Top 10 Cultural Differences that Can Cause Embarrassment, Misunderstanding and Even Troubles

In a globalized world we need to know more about cultural differences because we communicate with people of completely different cultural origins - at school, at work, on vacation, on the street, and so on. To avoid troubles, keep in mind the significant cultural differences on this list.
While making this list I laughed hard at some possible embarrassing situations caused by cultural differences.
The Top Ten
1 People in the US use the “OK” hand gesture to convey that something is acceptable. In France, Belgium, Argentina and Portugal, the symbol means “zero” or “nothing.” In Japan, the same hand gesture means “money.”

This is a great list. I just learned something from it today.

Great list, M_T! I definitely learned a few things.

In Japan, it specifically means "pay me."

2 In most Western countries, eye contact is a sign of listening, truth and understanding. In Latin and North America eye contact also conveys equality among individuals. But in many Asian cultures, avoiding eye contact is a sign of respect.

I had no space in the item title for this part: In Ghana, Africa, if a young child looks an adult in the eye, it is considered an act of defiance.

3 In the United States, an employee disagreement with the employer / supervisor is more tolerable than in Japan. In Japan, an employee is unlikely to object against, or challenge a supervisor.

In a world of multinational companies, this cultural difference can create tense situations. An American employee who addresses a Japanese executive too casually can get into trouble, whereas Japanese employees may seem too subservient or aloof to their American co-workers.

4 In Latin America, winking is a facial expression that usually means a romantic or sexual invitation. In China, the gesture is considered rude. In Nigeria, adults wink at their children if they want them to leave the room.

A female Latino: *winks at a Chinese man because she wants to date him*

Chinese man: I demand an apology. That's incredibly rude, miss...

A confused Nigerian man: You think he is a kid?

An American female: Jeez, she was just joking...

I had no space in the item title for this: In some countries, winking after saying something may mean "I was joking."

5 Countries that are densely populated have much less need for personal space than those that are not. The Japanese are less likely to react strongly to an accidental touch by a stranger than Americans. Latin Americans don't need much personal space.

It's useful to know that the subjective perception of personal space and privacy varies greatly. You just don't have to stand too close to people from some countries, and vice versa: Latin Americans may think you don't like them if you stand too far from them.

In Brazil, business acquaintances stand close to build trust, so backing away may be construed as a rebuff.

6 In the Middle East, it's rude to accept a gift or a business card with the left hand because the left hand is customarily used to handle bodily hygiene. In China and Japan you should use both hands.

As business with China expands, learn to accept business cards with both hands if you badly want a contract or the job.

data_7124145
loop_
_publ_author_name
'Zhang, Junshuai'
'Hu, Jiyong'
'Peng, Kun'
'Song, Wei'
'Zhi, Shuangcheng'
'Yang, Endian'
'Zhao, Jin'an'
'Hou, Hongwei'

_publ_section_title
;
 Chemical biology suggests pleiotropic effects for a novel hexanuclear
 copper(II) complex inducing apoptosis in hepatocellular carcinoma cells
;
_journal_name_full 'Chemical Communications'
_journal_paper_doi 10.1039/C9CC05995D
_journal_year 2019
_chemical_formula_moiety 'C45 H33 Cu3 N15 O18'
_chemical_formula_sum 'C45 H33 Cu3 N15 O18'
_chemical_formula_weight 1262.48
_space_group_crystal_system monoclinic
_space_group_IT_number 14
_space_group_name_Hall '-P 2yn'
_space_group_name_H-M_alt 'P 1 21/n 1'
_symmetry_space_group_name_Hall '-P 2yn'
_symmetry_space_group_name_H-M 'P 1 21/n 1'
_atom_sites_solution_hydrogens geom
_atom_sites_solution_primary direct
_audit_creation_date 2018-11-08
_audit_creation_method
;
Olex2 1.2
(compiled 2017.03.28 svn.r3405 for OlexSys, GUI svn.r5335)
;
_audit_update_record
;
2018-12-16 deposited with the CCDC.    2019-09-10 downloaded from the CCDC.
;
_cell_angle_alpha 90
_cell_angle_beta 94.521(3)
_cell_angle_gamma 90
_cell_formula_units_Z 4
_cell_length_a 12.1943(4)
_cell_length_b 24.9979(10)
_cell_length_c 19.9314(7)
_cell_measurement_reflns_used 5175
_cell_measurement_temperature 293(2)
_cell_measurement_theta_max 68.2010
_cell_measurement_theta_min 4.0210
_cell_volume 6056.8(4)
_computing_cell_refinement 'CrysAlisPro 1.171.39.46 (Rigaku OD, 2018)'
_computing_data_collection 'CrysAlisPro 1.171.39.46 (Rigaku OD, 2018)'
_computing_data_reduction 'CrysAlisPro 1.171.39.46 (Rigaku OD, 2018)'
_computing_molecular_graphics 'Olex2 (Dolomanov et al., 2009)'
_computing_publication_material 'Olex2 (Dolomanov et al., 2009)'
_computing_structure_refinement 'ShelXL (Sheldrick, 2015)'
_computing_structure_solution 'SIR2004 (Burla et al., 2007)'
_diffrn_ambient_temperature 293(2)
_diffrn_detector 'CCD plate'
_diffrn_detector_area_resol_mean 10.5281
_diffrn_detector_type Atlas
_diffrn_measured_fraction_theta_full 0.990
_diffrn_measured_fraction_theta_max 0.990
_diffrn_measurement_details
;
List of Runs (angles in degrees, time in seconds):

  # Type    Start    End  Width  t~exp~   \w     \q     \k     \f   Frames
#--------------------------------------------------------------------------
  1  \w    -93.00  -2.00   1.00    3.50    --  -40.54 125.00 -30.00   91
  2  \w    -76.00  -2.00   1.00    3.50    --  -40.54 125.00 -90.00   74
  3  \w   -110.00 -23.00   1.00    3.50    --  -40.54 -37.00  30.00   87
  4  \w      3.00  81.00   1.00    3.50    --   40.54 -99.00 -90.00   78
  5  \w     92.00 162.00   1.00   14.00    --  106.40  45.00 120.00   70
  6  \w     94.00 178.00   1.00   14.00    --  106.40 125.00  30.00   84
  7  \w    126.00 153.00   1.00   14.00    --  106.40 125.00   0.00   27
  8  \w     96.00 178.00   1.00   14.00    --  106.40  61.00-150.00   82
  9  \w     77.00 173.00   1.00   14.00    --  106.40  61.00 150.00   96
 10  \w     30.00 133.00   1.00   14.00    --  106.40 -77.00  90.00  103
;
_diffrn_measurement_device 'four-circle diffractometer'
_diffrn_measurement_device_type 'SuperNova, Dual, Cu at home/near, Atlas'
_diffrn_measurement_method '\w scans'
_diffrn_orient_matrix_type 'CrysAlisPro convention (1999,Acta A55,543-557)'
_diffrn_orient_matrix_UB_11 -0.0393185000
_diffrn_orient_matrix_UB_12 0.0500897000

7 In America, standing with hands on the hips may suggest power or pride, but in Argentina, it may suggest anger or a challenge.

An American man: I'm a patriotic American and I will always stand on the side of America. *while standing with hands on hips*

An Argentinian man: Huh?! You want to challenge me?! *cracks knuckles* Let's see how strong you are!

It's a big "NO" to show power or pride with hands on the hips in Argentina or to Argentinians elsewhere in the world. For them, this would be a challenge, like "I'm angry and I'm ready to fight with you."

8 In Polynesia, people stick out their tongue to greet people which is taken as a sign of mockery in most of other cultures.

Another point to note: Maori (a Polynesian subculture) carved statues very frequently have their tongues out. However, the tongue out is not always a greeting in Maori culture, but can be an aggressive gesture. Thus, it is often invoked in a haka (war dance).

REALLY? I had no idea! Thanks for telling me! Now I won't have to get offended if a Polynesian sticks their tongue out at me.

Very unusual method of greeting, and it does raise questions of how this originated.

9 Touching children on the head is fine in North America and most of Europe. Yet in Asia, this is considered highly inappropriate, as the head is considered a sacred part of the body.
10 The Greeks use silence as a way to refuse things, while Egyptians use it to consent.

Egyptian: Want to eat?

Greek: *silence as a refusal*

Egyptian: Me too, let's go to a new restaurant.

Part Two

Greek: Hey dude, do you want to visit Athens?

Egyptian: *silence as acceptance*

Greek: You don't want to? It's a thousand-year world story teller that is very important for us Greeks! But since you're a foreigner, if you say so.

Well, considering that tons of Greeks lived in Egypt or still do live in Egypt, it must have been difficult.

The Contenders
11 In most countries, nodding your head means agreement and shaking your head means disagreement. In Bulgaria, it's the opposite.

I grew up with the worldwide common variant, despite being born and living in Bulgaria.

This is an example of communication misunderstandings from my coursebook.

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